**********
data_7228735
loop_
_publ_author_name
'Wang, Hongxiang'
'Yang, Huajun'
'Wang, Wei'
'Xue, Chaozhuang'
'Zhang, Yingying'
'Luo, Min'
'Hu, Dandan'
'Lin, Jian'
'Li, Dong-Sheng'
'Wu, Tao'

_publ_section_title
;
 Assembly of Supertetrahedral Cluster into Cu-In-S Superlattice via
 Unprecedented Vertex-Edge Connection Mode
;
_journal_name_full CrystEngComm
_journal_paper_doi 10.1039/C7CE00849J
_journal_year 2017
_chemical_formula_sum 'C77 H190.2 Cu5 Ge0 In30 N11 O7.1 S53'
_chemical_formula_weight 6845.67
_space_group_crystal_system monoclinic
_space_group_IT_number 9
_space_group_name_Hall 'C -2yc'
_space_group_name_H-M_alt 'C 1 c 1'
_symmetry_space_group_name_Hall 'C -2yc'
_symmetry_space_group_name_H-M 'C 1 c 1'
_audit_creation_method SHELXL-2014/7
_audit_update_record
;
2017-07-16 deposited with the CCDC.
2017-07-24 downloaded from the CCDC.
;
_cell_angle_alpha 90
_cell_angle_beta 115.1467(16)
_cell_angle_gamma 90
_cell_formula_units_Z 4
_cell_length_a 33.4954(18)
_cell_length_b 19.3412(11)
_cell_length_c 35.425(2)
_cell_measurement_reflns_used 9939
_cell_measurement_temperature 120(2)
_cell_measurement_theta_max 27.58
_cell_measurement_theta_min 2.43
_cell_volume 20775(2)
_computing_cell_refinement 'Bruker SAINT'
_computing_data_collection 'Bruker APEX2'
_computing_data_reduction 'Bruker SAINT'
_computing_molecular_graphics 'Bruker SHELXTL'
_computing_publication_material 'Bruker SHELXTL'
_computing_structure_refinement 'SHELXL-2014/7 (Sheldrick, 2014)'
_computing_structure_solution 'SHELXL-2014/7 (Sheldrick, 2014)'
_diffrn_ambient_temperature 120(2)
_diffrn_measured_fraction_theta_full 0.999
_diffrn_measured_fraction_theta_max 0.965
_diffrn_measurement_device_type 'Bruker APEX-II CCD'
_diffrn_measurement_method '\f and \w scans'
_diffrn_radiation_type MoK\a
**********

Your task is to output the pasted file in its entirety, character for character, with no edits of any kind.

data_7228735
loop_
_publ_author_name
'Wang, Hongxiang'
'Yang, Huajun'
'Wang, Wei'
'Xue, Chaozhuang'
'Zhang, Yingying'
'Luo, Min'
'Hu, Dandan'
'Lin, Jian'
'Li, Dong-Sheng'
'Wu, Tao'

_publ_section_title
;
 Assembly of Supertetrahedral Cluster into Cu-In-S Superlattice via
 Unprecedented Vertex-Edge Connection Mode
;
_journal_name_full CrystEngComm
_journal_paper_doi 10.1039/C7CE00849J
_journal_year 2017
_chemical_formula_sum 'C77 H190.2 Cu5 Ge0 In30 N11 O7.1 S53'
_chemical_formula_weight 6845.67
_space_group_crystal_system monoclinic
_space_group_IT_number 9
_space_group_name_Hall 'C -2yc'
_space_group_name_H-M_alt 'C 1 c 1'
_symmetry_space_group_name_Hall 'C -2yc'
_symmetry_space_group_name_H-M 'C 1 c 1'
_audit_creation_method SHELXL-2014/7
_audit_update_record
;
2017-07-16 deposited with the CCDC.
2017-07-24 downloaded from the CCDC.
;
_cell_angle_alpha 90
_cell_angle_beta 115.1467(16)
_cell_angle_gamma 90
_cell_formula_units_Z 4
_cell_length_a 33.4954(18)
_cell_length_b 19.3412(11)
_cell_length_c 35.425(2)
_cell_measurement_reflns_used 9939
_cell_measurement_temperature 120(2)
_cell_measurement_theta_max 27.58
_cell_measurement_theta_min 2.43
_cell_volume 20775(2)
_computing_cell_refinement 'Bruker SAINT'
_computing_data_collection 'Bruker APEX2'
_computing_data_reduction 'Bruker SAINT'
_computing_molecular_graphics 'Bruker SHELXTL'
_computing_publication_material 'Bruker SHELXTL'
_computing_structure_refinement 'SHELXL-2014/7 (Sheldrick, 2014)'
_computing_structure_solution 'SHELXL-2014/7 (Sheldrick, 2014)'
_diffrn_ambient_temperature 120(2)
_diffrn_measured_fraction_theta_full 0.999
_diffrn_measured_fraction_theta_max 0.965
_diffrn_measurement_device_type 'Bruker APEX-II CCD'
_diffrn_measurement_method '\f and \w scans'
_diffrn_radiation_type MoK\a